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Tuesday, March 8, 2011

Get Low For Big Impact


Change your camera angle to free your wildlife shots from cluttered, distracting backgrounds




This Article Features Photo Zoom

Brown pelican, La Jolla, Calif. Setting up below the bird made the sky the background. The white foreground is a dirt ridge lit by flash. Canon EOS-1D Mark IV, Canon EF 70-200mm f/2.8L IS II, 2x teleconverter, ISO 500, 1/60 sec. at f/6.3, Tv mode, Canon Speedlite 580EX II flash at -1 stop in ETTL mode.
There are times when you’ll be afield with just your big lens and your tripod and come across a situation where you need to be on the ground fast. On flat, even terrain, you may be best off simply removing your rig from the tripod and working with the lens right on the ground. In a pinch, I’ve supported the front of the lens either with a rolled-up sweatshirt or with a quickly constructed mound of earth or sand. You then can frame the subject as needed by placing your left hand between the rear half of the lens and the ground. As this is a form of handholding, it’s usually not very successful in low-light situations, but it’s a great way to get low quickly.

I don’t use tripods with centerposts so that when I need to get low unexpectedly, I can leave the lens on the tripod, splay the legs and get down on the ground. When you’re doing that, take a moment to shorten the tripod legs; if you splay the fully extended legs, your rig will be quite bouncy, and it will be difficult at best to create sharp images. Be sure to leave about four inches of each lowest leg section extended to minimize the amount of dirt, sand or grit that gets into the leg locks. It’s easy to damage your tripod if you put your hand in the middle of a leg section and push down on it so that you can get up, so resist the urge to do so.

I like wearing long sleeves of some sort or another (or even elbow pads) to protect my tender elbows when getting on the ground with my gear. When I’m getting up or down, I pull the sleeves over the heels of my hands to keep them clean. Getting sand or mud on your hands and then on your camera body can ruin your day. In addition, knee pads or carpet layer’s knee protectors are a good idea, especially on gravel or rocky beaches.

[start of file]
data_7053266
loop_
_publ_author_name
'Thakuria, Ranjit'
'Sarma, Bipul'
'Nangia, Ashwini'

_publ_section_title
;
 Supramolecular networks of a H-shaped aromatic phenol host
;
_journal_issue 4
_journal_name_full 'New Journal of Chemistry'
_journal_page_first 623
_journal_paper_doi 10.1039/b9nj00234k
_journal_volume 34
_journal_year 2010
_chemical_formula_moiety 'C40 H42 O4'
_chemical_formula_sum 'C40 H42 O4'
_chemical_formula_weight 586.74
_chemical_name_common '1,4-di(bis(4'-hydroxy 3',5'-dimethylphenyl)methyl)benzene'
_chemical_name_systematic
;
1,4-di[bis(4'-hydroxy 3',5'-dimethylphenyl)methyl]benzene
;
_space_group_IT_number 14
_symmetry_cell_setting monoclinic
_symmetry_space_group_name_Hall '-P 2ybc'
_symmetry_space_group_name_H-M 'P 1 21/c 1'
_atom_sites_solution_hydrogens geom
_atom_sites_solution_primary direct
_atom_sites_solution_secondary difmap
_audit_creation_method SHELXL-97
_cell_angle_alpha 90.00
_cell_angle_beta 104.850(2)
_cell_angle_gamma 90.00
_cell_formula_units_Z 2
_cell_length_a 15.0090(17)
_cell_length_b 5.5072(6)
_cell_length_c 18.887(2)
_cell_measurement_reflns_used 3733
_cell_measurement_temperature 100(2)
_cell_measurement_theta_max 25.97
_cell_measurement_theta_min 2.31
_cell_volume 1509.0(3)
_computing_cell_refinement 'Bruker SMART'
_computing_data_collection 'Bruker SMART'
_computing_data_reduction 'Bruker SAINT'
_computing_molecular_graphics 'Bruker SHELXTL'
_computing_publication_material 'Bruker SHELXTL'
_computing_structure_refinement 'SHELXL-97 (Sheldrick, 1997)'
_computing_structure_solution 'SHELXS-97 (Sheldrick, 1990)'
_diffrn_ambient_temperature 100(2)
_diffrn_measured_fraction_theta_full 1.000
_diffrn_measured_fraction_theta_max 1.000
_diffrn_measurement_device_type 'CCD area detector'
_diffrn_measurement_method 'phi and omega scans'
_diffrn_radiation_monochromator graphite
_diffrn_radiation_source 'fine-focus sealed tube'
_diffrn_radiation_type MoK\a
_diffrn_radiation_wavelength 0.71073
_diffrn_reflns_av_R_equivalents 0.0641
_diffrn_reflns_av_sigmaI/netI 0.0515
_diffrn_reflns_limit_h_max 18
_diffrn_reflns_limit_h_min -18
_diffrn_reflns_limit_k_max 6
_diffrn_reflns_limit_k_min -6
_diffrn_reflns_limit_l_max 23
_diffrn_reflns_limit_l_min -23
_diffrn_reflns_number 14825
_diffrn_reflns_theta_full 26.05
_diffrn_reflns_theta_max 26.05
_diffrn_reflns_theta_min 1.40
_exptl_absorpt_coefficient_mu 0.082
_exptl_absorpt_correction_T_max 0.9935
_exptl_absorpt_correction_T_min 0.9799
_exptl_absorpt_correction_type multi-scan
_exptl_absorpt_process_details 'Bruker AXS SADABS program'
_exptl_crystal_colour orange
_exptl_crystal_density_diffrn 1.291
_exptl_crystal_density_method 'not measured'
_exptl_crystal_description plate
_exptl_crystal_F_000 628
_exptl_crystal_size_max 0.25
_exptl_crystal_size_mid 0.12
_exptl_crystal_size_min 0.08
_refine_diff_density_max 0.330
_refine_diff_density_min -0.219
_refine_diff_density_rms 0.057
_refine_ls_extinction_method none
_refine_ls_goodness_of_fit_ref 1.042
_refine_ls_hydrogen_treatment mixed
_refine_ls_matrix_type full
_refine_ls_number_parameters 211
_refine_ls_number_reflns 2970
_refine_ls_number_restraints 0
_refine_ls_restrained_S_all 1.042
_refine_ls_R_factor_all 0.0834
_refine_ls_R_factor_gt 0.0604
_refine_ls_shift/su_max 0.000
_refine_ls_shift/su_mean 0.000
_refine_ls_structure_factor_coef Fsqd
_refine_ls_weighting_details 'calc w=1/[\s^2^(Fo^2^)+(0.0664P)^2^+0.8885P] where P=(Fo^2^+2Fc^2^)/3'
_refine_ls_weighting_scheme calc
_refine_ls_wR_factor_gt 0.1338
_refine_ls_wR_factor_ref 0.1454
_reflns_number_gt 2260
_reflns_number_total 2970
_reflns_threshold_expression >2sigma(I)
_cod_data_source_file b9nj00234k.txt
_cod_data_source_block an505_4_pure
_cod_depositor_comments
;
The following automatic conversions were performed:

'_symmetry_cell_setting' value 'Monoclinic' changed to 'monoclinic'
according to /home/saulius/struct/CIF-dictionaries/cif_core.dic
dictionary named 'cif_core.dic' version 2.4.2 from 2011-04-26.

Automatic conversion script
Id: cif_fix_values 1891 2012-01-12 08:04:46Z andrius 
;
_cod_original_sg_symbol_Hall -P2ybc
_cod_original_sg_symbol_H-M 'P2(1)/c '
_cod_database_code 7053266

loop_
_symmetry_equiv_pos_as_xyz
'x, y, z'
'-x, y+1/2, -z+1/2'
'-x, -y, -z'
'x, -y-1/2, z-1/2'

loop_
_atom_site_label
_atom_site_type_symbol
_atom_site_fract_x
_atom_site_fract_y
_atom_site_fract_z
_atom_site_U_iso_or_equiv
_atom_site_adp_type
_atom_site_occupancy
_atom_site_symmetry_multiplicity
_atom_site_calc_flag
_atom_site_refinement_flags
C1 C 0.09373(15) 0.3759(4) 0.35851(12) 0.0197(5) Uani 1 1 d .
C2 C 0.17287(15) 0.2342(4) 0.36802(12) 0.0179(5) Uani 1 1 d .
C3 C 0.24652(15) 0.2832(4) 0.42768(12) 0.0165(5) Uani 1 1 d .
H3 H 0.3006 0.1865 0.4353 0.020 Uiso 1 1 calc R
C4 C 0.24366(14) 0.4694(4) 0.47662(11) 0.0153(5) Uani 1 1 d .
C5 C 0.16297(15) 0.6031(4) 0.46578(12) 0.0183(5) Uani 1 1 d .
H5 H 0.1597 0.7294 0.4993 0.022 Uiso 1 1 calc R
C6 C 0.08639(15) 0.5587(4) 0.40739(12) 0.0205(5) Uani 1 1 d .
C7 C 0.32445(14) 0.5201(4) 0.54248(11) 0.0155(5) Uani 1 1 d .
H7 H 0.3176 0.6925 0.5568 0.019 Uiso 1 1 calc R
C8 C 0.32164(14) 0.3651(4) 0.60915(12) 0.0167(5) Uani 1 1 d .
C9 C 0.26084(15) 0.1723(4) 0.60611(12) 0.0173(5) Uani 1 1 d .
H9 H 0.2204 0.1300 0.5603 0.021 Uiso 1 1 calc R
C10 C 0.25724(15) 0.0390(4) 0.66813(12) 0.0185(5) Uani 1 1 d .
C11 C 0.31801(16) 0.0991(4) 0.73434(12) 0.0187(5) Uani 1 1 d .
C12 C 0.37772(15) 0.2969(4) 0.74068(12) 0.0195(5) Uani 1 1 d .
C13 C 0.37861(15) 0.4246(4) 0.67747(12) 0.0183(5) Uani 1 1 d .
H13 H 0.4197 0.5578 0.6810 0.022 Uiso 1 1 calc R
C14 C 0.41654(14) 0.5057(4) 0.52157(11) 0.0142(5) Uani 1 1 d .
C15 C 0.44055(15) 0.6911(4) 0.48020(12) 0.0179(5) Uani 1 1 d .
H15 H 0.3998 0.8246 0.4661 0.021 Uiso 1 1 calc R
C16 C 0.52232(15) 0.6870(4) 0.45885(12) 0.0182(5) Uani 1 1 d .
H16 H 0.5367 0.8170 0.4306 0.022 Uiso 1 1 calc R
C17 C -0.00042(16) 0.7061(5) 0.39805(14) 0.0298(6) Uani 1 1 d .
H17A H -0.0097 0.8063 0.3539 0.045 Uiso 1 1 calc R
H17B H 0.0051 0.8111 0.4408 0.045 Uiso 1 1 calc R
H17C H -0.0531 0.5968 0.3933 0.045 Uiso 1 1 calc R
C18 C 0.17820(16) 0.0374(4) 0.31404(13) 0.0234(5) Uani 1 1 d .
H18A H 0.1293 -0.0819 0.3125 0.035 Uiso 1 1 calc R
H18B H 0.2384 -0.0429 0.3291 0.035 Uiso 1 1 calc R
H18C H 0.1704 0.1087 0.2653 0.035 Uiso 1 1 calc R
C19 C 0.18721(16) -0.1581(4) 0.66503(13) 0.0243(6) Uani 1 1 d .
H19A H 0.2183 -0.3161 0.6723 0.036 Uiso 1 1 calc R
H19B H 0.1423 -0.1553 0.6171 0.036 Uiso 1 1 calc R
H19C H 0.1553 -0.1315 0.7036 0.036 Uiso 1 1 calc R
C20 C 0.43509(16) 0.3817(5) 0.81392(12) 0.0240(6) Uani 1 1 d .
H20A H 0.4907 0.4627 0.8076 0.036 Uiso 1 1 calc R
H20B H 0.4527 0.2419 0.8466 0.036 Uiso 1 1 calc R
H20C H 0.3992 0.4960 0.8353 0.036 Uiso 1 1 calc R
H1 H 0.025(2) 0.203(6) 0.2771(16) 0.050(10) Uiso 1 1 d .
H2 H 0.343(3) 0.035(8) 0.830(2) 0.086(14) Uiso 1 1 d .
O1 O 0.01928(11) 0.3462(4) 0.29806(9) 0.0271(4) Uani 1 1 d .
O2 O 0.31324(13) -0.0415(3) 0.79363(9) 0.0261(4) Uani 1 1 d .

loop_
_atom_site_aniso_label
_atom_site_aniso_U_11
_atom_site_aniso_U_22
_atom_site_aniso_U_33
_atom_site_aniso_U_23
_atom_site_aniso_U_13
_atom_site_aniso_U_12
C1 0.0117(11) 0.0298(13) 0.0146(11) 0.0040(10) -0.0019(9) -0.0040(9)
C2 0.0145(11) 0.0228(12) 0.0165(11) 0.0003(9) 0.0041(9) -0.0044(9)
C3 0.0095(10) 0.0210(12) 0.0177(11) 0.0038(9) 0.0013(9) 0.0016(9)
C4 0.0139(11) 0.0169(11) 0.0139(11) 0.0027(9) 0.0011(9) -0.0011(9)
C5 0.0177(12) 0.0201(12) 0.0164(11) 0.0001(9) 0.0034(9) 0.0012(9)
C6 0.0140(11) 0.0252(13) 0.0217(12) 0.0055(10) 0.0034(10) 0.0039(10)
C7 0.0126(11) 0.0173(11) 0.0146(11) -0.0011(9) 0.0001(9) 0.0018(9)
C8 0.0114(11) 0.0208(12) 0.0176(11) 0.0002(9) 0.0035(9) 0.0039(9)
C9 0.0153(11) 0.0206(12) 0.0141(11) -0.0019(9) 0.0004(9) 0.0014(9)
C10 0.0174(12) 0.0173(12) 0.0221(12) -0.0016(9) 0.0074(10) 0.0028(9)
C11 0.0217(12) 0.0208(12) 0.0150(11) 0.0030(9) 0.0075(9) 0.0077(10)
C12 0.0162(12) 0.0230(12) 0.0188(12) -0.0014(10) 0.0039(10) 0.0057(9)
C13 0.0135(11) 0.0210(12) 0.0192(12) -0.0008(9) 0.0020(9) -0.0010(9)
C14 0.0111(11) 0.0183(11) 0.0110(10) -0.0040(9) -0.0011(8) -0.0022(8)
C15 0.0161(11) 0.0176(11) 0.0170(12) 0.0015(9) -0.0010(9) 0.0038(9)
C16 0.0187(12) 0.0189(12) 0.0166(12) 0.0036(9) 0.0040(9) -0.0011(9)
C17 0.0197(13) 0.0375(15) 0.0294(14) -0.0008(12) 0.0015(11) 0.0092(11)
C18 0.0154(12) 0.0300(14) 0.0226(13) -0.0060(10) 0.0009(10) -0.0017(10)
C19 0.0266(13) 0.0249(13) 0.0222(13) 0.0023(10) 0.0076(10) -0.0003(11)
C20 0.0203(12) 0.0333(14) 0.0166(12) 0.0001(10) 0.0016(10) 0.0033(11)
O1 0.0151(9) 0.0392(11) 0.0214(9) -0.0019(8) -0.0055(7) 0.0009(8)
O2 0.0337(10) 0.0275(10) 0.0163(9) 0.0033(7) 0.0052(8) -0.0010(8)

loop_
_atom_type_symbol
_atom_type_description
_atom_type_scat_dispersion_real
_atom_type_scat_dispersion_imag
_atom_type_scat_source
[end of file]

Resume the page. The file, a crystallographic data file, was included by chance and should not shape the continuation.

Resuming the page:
Brown bear, Katmai National Park & Preserve, Alaska. Getting low and composing tightly gives the image an intimate feel. Canon EOS-1D Mark III, Canon EF 500mm f/4L IS, splayed tripod with a Wimberley WH-200 V II head, ISO 500, 1/60 sec. at f/5.6, M mode.
Working The Angles
If you’re using an intermediate telephoto or telephoto zoom lens, it’s more important to get low when working with tame subjects than it is when you’re using a big lens. Why? If you walk right up to a tame bird with a 300mm lens, your angle of declination—the number of degrees that your lens is angled downward from the parallel-to-the-ground position—will be much greater than if you were working the same subject from much farther away with an 800mm lens and a teleconverter. In fact, when working with long supertelephoto lenses and teleconverters, you often can get the intimate how-low-can-you-go look to your images while sitting or even kneeling. And it’s far easier to track a running shorebird while seated than it is while prone.

At times, you can get the eye-level perspective and the look that you’re after by working from a low position like a big enough space between large rocks or boulders or the bottom of a sloped beach.

Take Care When Approaching Wildlife
Unless you spend lots of time in Antarctica or the Galápagos, you won’t be able to just walk up to your subjects and then get on the ground. And even in those locations, you’ll want to take care when approaching the birds and animals for ground-level photography. Your subjects will tell you when they’re concerned with your approach.

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